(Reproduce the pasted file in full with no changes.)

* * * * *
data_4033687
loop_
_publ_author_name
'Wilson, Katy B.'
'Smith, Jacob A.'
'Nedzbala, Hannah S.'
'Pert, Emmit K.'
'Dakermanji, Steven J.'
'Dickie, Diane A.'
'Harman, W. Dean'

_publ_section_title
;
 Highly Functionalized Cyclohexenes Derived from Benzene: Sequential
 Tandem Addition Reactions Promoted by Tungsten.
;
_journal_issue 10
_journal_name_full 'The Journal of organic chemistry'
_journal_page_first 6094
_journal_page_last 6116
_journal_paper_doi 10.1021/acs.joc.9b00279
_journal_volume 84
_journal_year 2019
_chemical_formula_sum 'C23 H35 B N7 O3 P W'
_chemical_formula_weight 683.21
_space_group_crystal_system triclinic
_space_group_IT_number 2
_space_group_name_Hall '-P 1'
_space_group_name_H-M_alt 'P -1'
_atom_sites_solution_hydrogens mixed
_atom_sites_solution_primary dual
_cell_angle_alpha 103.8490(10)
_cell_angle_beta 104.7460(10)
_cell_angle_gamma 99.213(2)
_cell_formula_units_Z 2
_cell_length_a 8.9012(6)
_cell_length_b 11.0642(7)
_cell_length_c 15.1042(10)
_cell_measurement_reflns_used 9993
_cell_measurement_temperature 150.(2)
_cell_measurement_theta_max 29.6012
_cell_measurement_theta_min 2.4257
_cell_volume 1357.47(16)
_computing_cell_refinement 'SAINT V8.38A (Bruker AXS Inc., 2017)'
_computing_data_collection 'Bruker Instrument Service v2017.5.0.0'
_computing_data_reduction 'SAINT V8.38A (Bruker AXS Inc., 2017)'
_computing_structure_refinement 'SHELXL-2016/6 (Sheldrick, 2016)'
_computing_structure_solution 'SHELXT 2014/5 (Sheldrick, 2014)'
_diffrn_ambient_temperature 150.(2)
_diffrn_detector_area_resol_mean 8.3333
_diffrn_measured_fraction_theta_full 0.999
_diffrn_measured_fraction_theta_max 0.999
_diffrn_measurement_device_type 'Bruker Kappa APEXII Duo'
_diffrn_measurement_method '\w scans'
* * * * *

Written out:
data_4033687
loop_
_publ_author_name
'Wilson, Katy B.'
'Smith, Jacob A.'
'Nedzbala, Hannah S.'
'Pert, Emmit K.'
'Dakermanji, Steven J.'
'Dickie, Diane A.'
'Harman, W. Dean'

_publ_section_title
;
 Highly Functionalized Cyclohexenes Derived from Benzene: Sequential
 Tandem Addition Reactions Promoted by Tungsten.
;
_journal_issue 10
_journal_name_full 'The Journal of organic chemistry'
_journal_page_first 6094
_journal_page_last 6116
_journal_paper_doi 10.1021/acs.joc.9b00279
_journal_volume 84
_journal_year 2019
_chemical_formula_sum 'C23 H35 B N7 O3 P W'
_chemical_formula_weight 683.21
_space_group_crystal_system triclinic
_space_group_IT_number 2
_space_group_name_Hall '-P 1'
_space_group_name_H-M_alt 'P -1'
_atom_sites_solution_hydrogens mixed
_atom_sites_solution_primary dual
_cell_angle_alpha 103.8490(10)
_cell_angle_beta 104.7460(10)
_cell_angle_gamma 99.213(2)
_cell_formula_units_Z 2
_cell_length_a 8.9012(6)
_cell_length_b 11.0642(7)
_cell_length_c 15.1042(10)
_cell_measurement_reflns_used 9993
_cell_measurement_temperature 150.(2)
_cell_measurement_theta_max 29.6012
_cell_measurement_theta_min 2.4257
_cell_volume 1357.47(16)
_computing_cell_refinement 'SAINT V8.38A (Bruker AXS Inc., 2017)'
_computing_data_collection 'Bruker Instrument Service v2017.5.0.0'
_computing_data_reduction 'SAINT V8.38A (Bruker AXS Inc., 2017)'
_computing_structure_refinement 'SHELXL-2016/6 (Sheldrick, 2016)'
_computing_structure_solution 'SHELXT 2014/5 (Sheldrick, 2014)'
_diffrn_ambient_temperature 150.(2)
_diffrn_detector_area_resol_mean 8.3333
_diffrn_measured_fraction_theta_full 0.999
_diffrn_measured_fraction_theta_max 0.999
_diffrn_measurement_device_type 'Bruker Kappa APEXII Duo'
_diffrn_measurement_method '\w scans'